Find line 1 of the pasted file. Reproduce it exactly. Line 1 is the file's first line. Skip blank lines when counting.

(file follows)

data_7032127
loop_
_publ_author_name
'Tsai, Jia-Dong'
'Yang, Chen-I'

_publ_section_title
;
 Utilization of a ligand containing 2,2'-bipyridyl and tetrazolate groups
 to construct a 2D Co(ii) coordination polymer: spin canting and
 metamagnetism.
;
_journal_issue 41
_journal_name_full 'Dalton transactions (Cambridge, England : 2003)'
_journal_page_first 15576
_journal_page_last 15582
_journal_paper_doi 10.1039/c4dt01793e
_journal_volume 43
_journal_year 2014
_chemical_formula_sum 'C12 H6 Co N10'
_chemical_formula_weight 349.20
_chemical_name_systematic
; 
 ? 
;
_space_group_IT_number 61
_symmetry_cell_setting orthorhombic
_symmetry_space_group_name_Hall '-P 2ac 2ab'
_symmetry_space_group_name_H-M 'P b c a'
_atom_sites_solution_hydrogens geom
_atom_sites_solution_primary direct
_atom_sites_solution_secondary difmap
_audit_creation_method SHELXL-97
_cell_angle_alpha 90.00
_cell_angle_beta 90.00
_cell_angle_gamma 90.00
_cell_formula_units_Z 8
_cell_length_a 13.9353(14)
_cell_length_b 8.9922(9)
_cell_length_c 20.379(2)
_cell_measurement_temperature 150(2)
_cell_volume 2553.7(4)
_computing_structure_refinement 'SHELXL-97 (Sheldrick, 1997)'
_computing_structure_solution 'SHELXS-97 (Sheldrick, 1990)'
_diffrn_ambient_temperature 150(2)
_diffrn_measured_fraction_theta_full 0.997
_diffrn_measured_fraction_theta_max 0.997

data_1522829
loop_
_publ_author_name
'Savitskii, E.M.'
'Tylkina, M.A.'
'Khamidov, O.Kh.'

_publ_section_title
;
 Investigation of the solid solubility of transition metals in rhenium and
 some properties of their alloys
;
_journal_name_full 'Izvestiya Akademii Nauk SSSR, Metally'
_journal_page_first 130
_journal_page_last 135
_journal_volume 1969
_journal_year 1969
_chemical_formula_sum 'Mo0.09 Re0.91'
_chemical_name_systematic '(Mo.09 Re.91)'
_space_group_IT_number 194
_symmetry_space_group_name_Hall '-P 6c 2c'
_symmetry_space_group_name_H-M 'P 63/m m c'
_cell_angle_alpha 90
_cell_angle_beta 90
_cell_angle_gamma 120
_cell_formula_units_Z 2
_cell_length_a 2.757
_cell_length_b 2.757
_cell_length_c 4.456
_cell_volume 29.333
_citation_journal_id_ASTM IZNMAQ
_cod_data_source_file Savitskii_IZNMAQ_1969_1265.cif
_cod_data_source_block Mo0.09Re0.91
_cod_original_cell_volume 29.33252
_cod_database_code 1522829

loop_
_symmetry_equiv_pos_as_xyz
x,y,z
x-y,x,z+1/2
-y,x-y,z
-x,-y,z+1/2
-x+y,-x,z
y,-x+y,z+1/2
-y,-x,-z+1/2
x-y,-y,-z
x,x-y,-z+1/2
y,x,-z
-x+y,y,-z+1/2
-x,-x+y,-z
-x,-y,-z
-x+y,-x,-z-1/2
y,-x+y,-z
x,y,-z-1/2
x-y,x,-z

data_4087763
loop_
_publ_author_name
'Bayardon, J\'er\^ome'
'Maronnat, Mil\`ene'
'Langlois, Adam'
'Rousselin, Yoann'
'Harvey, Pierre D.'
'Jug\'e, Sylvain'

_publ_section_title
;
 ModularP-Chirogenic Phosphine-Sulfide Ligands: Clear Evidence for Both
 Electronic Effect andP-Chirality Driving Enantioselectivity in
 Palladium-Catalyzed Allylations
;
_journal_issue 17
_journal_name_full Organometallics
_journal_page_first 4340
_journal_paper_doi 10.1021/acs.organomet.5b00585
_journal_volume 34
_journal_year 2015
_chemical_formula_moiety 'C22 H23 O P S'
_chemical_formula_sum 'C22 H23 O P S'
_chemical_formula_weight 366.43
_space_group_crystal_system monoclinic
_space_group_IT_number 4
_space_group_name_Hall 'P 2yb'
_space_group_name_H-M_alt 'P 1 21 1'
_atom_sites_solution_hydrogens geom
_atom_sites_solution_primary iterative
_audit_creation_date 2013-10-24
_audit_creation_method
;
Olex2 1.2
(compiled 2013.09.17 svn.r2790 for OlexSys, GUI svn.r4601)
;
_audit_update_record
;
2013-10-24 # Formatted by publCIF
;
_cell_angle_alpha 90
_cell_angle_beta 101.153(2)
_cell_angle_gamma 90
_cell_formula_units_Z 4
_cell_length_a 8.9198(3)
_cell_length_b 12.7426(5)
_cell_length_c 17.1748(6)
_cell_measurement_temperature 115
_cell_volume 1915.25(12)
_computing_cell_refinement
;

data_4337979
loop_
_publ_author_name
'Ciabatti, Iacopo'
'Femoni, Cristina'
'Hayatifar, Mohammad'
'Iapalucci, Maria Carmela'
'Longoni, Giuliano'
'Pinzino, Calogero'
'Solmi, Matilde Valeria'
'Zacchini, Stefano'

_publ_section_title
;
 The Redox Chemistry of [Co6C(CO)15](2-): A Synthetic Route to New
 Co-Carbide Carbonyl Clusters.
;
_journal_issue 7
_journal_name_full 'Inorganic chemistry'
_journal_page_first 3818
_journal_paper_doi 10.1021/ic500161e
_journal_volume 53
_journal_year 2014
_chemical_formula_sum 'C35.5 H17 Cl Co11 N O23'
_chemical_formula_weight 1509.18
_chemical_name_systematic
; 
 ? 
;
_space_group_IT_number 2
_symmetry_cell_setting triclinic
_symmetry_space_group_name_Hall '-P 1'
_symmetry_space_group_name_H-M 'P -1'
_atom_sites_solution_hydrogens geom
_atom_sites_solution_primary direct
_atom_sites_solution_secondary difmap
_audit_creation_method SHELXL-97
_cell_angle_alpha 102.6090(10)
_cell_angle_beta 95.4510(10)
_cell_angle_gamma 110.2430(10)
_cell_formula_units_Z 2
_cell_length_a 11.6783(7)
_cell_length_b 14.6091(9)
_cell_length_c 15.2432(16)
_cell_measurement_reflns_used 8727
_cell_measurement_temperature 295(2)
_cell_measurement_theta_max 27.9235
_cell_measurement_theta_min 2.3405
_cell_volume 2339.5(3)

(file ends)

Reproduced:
data_7032127